Balloon Stoichiometry

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Students will be able to calculate the percent yield of carbon dioxide in the chemical reaction between sodium bicarbonate and acetic acid using a calculated theoretical yield and actual yield from performing an experiment.

Big Idea

Stoichiometry allows chemists to determine the theoretical yield of a product. additionally after performing an experiment chemists can then calculate percent yield using the experimental value from the lab and the theoretical value from calculations.


In this lesson students review for their Unit 5 exam on Stoichiometry while doing a lab activity.

  • This activity alligns with HS-PS1-7: Use mathematical representations to support the claim that atoms, and therefore mass, are conserved during a chemical reaction.
  • This lesson aligns with NGSS Science and Engineering Practice 3: Planning and Carrying out Investigations because students are performing a lab.

For this lab activity there are several materials needed per group including:

  • 1- 125 mL Erlenmeyer flask
  • 1 container with sodium bicarbonate
  • 1 container with acetic acid
  • 1 balloon
  • 1 balance
  • 1 weighing boat
  • 1 scoopula
  • 1 100mL graduated cylinder


20 minutes

To begin this lesson I spend time with students reviewing their Unit 5 Exam Review

  • This was homework to complete from the previous lesson so I first stamp their review for completion.  Because it is two sides I stamp each for completion. 
  • I then go over the answers with students and answer their questions.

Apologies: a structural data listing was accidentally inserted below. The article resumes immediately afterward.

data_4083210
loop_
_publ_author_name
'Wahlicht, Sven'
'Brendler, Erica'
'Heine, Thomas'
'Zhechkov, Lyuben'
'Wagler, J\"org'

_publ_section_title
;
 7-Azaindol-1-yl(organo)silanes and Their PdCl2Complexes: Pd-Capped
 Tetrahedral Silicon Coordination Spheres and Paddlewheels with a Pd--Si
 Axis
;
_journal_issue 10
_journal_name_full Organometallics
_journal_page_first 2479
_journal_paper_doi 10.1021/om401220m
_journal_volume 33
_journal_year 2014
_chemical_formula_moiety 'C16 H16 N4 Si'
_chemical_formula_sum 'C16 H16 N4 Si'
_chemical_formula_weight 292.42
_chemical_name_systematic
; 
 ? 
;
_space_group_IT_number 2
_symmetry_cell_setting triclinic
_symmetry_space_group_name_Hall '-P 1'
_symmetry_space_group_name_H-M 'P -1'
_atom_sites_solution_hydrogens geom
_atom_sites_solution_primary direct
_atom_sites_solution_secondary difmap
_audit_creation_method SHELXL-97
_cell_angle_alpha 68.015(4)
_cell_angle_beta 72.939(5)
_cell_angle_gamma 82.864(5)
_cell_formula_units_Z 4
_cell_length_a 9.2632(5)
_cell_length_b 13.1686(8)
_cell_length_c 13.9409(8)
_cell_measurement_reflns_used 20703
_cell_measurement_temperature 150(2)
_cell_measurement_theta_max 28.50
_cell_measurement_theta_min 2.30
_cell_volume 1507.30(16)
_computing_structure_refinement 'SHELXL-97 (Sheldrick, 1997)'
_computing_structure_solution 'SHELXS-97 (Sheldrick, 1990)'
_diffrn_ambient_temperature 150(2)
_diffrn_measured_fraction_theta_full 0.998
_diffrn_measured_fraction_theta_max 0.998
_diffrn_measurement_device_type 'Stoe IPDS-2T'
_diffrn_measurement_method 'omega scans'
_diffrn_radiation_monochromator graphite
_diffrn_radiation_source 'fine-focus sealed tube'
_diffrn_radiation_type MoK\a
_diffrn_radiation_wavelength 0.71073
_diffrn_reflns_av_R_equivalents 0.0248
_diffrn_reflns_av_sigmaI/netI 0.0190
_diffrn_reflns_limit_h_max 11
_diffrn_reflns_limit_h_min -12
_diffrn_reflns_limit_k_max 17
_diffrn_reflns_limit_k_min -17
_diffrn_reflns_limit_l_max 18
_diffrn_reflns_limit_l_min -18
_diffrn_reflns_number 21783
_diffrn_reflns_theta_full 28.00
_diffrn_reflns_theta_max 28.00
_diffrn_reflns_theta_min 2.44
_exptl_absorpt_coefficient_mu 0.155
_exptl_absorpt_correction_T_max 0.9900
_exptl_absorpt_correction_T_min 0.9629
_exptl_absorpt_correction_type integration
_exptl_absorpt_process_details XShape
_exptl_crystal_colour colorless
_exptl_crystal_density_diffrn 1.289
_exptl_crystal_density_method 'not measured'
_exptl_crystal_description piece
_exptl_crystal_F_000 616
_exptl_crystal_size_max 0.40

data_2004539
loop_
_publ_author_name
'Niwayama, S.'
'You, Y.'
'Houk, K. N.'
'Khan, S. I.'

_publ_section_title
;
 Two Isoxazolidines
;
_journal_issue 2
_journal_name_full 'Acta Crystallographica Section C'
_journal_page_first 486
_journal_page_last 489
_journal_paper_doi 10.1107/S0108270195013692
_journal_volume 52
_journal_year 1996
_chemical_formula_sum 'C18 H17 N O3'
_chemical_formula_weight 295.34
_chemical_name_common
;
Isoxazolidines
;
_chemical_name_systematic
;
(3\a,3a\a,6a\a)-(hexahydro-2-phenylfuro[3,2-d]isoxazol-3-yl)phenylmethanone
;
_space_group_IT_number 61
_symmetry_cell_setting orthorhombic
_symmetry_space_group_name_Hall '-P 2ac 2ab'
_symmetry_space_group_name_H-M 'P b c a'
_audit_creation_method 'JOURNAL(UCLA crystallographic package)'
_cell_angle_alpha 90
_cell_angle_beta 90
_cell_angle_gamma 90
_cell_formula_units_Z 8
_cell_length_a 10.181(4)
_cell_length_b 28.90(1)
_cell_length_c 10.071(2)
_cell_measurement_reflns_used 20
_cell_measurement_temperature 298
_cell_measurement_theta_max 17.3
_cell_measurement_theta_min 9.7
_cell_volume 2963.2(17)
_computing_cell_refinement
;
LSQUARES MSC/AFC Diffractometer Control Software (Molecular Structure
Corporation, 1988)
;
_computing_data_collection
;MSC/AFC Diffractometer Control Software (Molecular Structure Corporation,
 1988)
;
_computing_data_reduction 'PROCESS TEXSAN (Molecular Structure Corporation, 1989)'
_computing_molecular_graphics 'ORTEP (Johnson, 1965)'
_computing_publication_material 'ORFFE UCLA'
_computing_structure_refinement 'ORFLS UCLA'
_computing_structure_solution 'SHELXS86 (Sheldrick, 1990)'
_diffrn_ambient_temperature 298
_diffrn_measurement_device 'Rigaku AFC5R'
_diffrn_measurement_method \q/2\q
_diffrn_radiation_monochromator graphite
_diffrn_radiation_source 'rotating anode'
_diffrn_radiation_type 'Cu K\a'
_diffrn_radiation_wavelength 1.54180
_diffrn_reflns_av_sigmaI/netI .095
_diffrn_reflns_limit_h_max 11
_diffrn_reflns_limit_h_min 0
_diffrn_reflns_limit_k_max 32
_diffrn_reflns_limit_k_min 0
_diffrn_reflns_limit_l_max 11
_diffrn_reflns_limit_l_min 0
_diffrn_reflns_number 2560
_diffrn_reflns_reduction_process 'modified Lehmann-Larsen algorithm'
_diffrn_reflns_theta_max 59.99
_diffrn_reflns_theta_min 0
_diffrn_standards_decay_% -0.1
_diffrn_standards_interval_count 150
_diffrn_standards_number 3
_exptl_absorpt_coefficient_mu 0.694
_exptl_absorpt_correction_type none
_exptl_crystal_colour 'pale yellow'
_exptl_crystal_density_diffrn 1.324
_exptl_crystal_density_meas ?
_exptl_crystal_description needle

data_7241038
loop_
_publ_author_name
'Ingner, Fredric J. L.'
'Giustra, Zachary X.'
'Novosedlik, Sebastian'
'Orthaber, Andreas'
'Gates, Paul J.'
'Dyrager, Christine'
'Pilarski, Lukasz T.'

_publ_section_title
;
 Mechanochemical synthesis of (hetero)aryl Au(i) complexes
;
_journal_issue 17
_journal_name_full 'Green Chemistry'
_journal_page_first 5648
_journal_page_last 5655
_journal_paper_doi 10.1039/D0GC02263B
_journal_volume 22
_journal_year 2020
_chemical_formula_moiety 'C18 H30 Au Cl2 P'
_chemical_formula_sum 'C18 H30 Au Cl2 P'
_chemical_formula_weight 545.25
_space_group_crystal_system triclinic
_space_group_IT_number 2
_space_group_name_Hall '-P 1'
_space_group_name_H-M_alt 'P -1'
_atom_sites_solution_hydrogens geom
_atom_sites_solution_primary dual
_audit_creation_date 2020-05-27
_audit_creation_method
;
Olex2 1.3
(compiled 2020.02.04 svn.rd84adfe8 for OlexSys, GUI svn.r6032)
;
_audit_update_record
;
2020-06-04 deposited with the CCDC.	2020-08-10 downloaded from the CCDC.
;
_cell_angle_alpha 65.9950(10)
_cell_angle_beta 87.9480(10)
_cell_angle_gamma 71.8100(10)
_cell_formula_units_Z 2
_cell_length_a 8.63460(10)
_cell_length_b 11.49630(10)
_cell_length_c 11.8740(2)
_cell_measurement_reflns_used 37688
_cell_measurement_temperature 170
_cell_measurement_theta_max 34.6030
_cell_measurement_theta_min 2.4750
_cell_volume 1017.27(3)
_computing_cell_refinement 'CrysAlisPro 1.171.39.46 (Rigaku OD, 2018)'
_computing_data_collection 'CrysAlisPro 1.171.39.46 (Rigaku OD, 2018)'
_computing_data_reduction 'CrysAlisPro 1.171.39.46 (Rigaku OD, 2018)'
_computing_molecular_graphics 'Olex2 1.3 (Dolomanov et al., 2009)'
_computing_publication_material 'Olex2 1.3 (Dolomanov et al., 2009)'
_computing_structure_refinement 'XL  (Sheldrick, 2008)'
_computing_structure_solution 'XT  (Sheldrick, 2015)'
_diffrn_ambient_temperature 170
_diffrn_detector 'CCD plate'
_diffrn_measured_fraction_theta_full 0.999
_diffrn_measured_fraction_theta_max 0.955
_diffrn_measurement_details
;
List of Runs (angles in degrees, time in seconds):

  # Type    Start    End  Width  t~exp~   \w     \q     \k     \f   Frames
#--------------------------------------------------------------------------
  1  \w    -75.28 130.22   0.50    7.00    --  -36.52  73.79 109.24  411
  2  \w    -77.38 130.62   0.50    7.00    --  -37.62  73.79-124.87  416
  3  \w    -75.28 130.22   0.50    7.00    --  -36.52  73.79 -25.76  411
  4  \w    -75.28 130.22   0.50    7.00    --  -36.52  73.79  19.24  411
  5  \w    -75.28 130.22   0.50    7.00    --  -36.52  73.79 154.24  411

• The common mistakes that students make are the conversions in part G of the review (mole to mole and 3-step).  This movie is an example of my going over the answers to the review with students.


10 minutes

In this part of the lesson I introduce the lab to my students.  I do this in several steps:

  1. I begin by passing out the Balloon Lab paper to students.
  2. I have students look over the lab paper for 2-3 minutes. 
  3. When students are done looking over the lab I let them know that I am going to go over a couple of the important parts of the lab. 
    • I tell them that #4 is tricky and is a 3-step conversion so they are going to want their periodic tables and mole road maps.
    • I show them how when they weigh out the baking soda in the weighing boat how they can scoop the boat to allow it to easily go into the balloon.
    • I let them know that once they are starting the reaction that they need to be wearing their safety glasses.
    • I tell them to make sure that in step #6 and #7 that they attach the balloon with the baking soda to the ER flask without letting the baking soda go into the vinegar.  This video shows how the balloon should be attached to the ER flask and then can be lifted to allow the baking soda to react with the vinegar.
    • Finally I tell them to make sure to let the reaction go to completion as they are making observations in step #8.
  4. I then have them break into cooperative groups.  For details on how I do this see my Cooperative Groups Reflection in Unit 1.
  5. Finally I have students go up to their lab stations telling them to make sure to bring their calculators, mole maps, periodic tables, and lab papers.


60 minutes

This section of the lab is where students are performing the lab. 

  • When students get up to their lab stations all of the supplies are out for them to use.